T1 is OnSemi 2N2222A NPN transistor,
R3 is a wire (no resistor used) and
R4 was a 10k resistor. You may wish to supply a non-zero current limiting resistor for
LED4 is a 5mm 940 nm IR diode. The way it works for IR remotes is a code is sequenced through a series of on and off pulses through the LED.
TRANSWITCH port is a signal coming from a Raspberry Pi header pin, which we get to next.
Raspberry Pi Kernel overlay for LIRCD
The output signal needs to be connected to the
lirc-rpi kernel driver. For our purposes, we are going with, for output signal,
header pin15 aka
GPIO 22 aka WiringPi
Pin 3 (the Yellow wire in the above image is actually wired into
P3, representing the WiringPi notation). There is a dtoverlay already available for us to do just that.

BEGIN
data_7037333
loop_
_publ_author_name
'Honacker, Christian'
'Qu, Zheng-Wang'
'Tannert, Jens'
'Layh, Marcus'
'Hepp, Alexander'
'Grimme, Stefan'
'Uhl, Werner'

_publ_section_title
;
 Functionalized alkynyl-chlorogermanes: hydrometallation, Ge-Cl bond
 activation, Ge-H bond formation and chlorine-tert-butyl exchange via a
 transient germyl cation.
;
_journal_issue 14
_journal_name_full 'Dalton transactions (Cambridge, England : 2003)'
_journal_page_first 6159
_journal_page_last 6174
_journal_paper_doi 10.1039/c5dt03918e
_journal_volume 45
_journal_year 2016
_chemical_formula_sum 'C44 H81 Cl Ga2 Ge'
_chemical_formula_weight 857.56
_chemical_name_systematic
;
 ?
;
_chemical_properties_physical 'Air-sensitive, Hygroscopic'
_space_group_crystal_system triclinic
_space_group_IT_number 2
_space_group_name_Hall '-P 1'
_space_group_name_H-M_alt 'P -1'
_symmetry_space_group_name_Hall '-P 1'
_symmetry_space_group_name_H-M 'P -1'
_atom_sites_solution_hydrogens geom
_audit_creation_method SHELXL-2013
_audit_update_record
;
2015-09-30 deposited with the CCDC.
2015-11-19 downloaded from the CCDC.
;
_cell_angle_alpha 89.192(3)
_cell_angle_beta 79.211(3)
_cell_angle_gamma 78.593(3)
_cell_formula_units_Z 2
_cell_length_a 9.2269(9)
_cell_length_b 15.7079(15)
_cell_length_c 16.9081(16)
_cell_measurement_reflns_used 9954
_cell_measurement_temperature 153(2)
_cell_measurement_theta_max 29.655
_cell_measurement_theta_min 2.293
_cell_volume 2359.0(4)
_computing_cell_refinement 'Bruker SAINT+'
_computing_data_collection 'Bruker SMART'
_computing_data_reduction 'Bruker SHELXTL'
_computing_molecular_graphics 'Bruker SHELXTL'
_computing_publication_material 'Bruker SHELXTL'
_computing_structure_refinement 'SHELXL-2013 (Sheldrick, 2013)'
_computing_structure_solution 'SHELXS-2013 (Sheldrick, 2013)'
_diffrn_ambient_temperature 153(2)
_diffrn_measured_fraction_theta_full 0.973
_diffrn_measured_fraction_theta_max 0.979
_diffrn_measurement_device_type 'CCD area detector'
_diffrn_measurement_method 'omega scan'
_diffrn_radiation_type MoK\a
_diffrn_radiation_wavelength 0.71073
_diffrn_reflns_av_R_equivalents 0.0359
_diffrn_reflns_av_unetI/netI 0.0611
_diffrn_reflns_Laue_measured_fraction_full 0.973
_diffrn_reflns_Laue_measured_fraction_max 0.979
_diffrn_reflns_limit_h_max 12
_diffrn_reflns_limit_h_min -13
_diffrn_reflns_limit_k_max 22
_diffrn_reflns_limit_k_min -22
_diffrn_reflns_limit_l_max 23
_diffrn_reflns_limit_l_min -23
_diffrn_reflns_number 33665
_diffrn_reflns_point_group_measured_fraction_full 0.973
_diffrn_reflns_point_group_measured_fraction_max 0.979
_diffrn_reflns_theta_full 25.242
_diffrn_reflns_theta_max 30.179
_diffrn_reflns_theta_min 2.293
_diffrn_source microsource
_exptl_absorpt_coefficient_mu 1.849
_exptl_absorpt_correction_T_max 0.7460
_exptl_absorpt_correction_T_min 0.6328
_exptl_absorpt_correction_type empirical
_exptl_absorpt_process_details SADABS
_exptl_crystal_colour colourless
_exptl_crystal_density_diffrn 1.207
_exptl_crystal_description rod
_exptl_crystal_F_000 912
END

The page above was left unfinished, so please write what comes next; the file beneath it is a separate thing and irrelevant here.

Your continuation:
sudo vi /boot/config.txt
Need to reboot for the overlay to have an effect.
dmesg can verify that the driver got loaded.
$ dmesg | grep -i lirc [ 5.308244] lirc_dev: IR Remote Control driver registered, major 243 [ 5.323873] lirc_rpi: module is from the staging directory, the quality is unknown, you have been warned. [ 6.402237] lirc_rpi: auto-detected active high receiver on GPIO pin 23 [ 6.402649] lirc_rpi lirc_rpi: lirc_dev: driver lirc_rpi registered at minor = 0 [ 6.402658] lirc_rpi: driver registered! [ 11.245942] input: lircd-uinput as /devices/virtual/input/input0 [ 11.438186] input: lircd as /devices/virtual/input/input1